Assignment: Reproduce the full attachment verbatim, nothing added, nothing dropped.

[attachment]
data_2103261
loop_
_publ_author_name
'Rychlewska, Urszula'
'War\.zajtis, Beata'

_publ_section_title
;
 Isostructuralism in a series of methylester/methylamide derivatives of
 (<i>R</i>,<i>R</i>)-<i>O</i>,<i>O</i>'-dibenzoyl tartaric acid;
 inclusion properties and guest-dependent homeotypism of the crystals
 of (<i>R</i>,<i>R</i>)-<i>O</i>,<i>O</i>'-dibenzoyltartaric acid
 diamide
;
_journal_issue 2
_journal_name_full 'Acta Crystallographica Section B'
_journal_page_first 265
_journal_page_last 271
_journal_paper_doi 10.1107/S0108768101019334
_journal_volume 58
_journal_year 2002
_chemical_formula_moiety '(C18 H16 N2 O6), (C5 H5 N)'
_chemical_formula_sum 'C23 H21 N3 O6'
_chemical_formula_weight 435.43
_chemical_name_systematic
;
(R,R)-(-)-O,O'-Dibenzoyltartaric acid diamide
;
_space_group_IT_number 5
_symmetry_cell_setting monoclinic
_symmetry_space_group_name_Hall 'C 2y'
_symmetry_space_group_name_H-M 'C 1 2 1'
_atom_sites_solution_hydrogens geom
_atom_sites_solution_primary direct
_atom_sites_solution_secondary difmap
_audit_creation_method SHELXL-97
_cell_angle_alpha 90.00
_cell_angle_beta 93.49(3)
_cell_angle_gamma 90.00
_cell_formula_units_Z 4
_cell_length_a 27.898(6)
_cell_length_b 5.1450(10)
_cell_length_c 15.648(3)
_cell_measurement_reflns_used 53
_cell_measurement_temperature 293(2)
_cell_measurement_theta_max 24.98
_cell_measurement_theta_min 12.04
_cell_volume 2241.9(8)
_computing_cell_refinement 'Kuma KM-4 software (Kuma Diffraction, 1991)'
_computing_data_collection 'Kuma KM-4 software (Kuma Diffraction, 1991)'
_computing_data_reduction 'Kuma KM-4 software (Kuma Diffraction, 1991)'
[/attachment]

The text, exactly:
data_2103261
loop_
_publ_author_name
'Rychlewska, Urszula'
'War\.zajtis, Beata'

_publ_section_title
;
 Isostructuralism in a series of methylester/methylamide derivatives of
 (<i>R</i>,<i>R</i>)-<i>O</i>,<i>O</i>'-dibenzoyl tartaric acid;
 inclusion properties and guest-dependent homeotypism of the crystals
 of (<i>R</i>,<i>R</i>)-<i>O</i>,<i>O</i>'-dibenzoyltartaric acid
 diamide
;
_journal_issue 2
_journal_name_full 'Acta Crystallographica Section B'
_journal_page_first 265
_journal_page_last 271
_journal_paper_doi 10.1107/S0108768101019334
_journal_volume 58
_journal_year 2002
_chemical_formula_moiety '(C18 H16 N2 O6), (C5 H5 N)'
_chemical_formula_sum 'C23 H21 N3 O6'
_chemical_formula_weight 435.43
_chemical_name_systematic
;
(R,R)-(-)-O,O'-Dibenzoyltartaric acid diamide
;
_space_group_IT_number 5
_symmetry_cell_setting monoclinic
_symmetry_space_group_name_Hall 'C 2y'
_symmetry_space_group_name_H-M 'C 1 2 1'
_atom_sites_solution_hydrogens geom
_atom_sites_solution_primary direct
_atom_sites_solution_secondary difmap
_audit_creation_method SHELXL-97
_cell_angle_alpha 90.00
_cell_angle_beta 93.49(3)
_cell_angle_gamma 90.00
_cell_formula_units_Z 4
_cell_length_a 27.898(6)
_cell_length_b 5.1450(10)
_cell_length_c 15.648(3)
_cell_measurement_reflns_used 53
_cell_measurement_temperature 293(2)
_cell_measurement_theta_max 24.98
_cell_measurement_theta_min 12.04
_cell_volume 2241.9(8)
_computing_cell_refinement 'Kuma KM-4 software (Kuma Diffraction, 1991)'
_computing_data_collection 'Kuma KM-4 software (Kuma Diffraction, 1991)'
_computing_data_reduction 'Kuma KM-4 software (Kuma Diffraction, 1991)'